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Eighteenth-Century Studies 40.1 (2006) 135-141
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Imagining the Possible
In their recent publications both Patricia Comitini and Carol Sherman re-imagine the limits of the eighteenth-century literary canon—Comitini for England and Sherman for France. Both also insist on moments of literary imagination [End Page 135] particular to the eighteenth century, and particularly female. Comitini analyzes four female authors: Mary Wollstonecraft, Hannah More, Maria Edgeworth, and Dorothy Wordsworth and finds what she terms "vocational philanthropy." This philanthropy was the creation of women authors and their imaginative contribution to the class, gender, and national ideologies that developed in eighteenth- and nineteenth-century England. Sherman, on the other hand, is more interested in finding themes in eighteenth-century French fiction that were transitory, liminal, and did not survive. She does this in the hope to discover the wide range of possibilities in eighteenth-century thought and to suggest that contemporary society could benefit from the discovery of such unfamiliar paths. Though Comitini's book lacks an explanation for the transmission of the vocational philanthropy ideal to the poor and laboring classes, and despite the difficult language of Sherman's account, both books would be useful and insightful to scholars interested in western European literature, women's experiences, and class-based experience and consciousness.
Comitini's work "examines how writing was used as a form of philanthropy by upper- and middling-class women during the late eighteenth and early nineteenth centuries" (1). Late eighteenth-century philanthropy had differentiated from earlier forms that focused on material and financial support of the poor to become more focused on a generalized love of mankind and a form of self-help ideology for the poor. Comitini sees female authors as central to the creation of this ideology, stating that "it is women who heed the call to the 'vocation' of philanthropy and charity, and consequently this social practice, and the benevolent and altruistic qualities associated with it, becomes 'feminized' at this point in history" (1). Vocational philanthropy was manifested through writing and reading and efforts to teach the poor proper reading habits in order to better themselves (28).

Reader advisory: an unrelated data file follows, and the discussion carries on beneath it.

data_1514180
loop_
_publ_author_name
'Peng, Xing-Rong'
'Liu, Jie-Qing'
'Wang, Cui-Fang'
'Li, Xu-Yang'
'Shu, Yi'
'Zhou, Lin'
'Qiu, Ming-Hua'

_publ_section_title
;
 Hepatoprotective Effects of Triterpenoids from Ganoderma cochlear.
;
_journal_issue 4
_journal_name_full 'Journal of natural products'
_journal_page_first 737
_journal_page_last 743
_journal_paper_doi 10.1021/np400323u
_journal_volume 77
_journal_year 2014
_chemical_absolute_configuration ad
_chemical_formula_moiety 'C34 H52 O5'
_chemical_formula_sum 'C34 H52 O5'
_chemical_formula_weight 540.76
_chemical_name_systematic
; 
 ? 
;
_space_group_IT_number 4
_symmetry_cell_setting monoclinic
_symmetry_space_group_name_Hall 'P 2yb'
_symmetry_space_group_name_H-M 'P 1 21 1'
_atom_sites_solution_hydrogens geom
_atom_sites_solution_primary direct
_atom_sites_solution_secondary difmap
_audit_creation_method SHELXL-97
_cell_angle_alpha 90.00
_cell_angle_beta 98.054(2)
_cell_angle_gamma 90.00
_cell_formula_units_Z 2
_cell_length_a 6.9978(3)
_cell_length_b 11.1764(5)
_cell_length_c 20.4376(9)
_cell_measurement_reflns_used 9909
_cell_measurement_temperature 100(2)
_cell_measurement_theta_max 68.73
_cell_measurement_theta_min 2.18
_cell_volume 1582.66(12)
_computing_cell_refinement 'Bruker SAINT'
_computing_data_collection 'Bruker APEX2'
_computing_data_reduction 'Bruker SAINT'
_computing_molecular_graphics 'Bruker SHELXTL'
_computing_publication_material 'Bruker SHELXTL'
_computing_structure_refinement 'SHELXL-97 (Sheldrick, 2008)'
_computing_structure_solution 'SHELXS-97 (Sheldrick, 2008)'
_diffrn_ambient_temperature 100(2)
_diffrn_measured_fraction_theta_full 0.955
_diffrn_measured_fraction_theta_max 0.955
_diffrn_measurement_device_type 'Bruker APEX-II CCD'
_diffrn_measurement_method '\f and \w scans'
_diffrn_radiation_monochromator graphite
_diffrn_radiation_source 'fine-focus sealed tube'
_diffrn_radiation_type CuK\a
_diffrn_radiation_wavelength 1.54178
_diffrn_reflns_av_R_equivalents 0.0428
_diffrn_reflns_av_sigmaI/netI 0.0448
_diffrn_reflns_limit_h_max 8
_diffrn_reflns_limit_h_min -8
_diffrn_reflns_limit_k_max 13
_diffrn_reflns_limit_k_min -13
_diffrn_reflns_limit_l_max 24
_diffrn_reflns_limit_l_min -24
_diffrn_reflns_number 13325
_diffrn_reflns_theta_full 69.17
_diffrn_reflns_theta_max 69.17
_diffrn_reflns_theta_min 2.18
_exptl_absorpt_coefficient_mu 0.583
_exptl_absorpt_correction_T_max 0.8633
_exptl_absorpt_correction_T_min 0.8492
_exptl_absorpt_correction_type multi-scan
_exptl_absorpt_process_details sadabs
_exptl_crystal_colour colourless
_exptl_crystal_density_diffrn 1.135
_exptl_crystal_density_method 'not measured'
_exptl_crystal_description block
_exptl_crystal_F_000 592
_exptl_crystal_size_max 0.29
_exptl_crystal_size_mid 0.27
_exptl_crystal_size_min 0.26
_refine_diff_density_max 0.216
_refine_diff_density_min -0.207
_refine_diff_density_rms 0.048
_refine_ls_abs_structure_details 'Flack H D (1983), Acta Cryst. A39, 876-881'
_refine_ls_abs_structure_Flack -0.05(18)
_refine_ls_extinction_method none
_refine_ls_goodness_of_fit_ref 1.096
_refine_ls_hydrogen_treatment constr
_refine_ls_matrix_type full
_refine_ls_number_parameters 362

Comitini focuses on four English women authors from the late eighteenth century and analyzes how their specific writings demonstrate women's creation of and engagement with vocational philanthropy. She coins the term vocational philanthropy to describe "a social practice which produces literary discourses designed to 'teach' individuals how to improve their 'habits and behaviors'" (4). This discourse turns a public effort to ease the burdens on the poor into a privatized, individualized effort at improvement. Because the historical context of philanthropy is central to her argument, Comitini provides a historical chapter that outlines the history of charitable and philanthropic work in the eighteenth century as well as the increased interest in and practice of literacy and the role of women in both of these endeavors. "Thus, literacy, and who controls the production of texts, becomes a primary means of social control and ideological dissemination. Though attempted and accomplished with the utmost benevolent sincerity, what I have come to call vocational philanthropy is a contradictory form of 'self-help'" (28). This form of self-help "relies on the internalization of particular ideologies defined and disseminate through texts" (31). Women were the definers and disseminators of this ideology, according to Comitini, and she therefore centers on their contribution to this form of philanthropy.
Her second chapter opens with a discussion of Mary Wollstonecraft's A Vindication of the Rights of Woman, and considers briefly A Vindication of the Rights of Men and other texts. By linking literacy with women's special access to moral and social improvement, Wollstonecraft positioned women as central to any positive change. "This endeavor characterizes an important feature of vocational philanthropy: women, particularly, must read and ultimately write...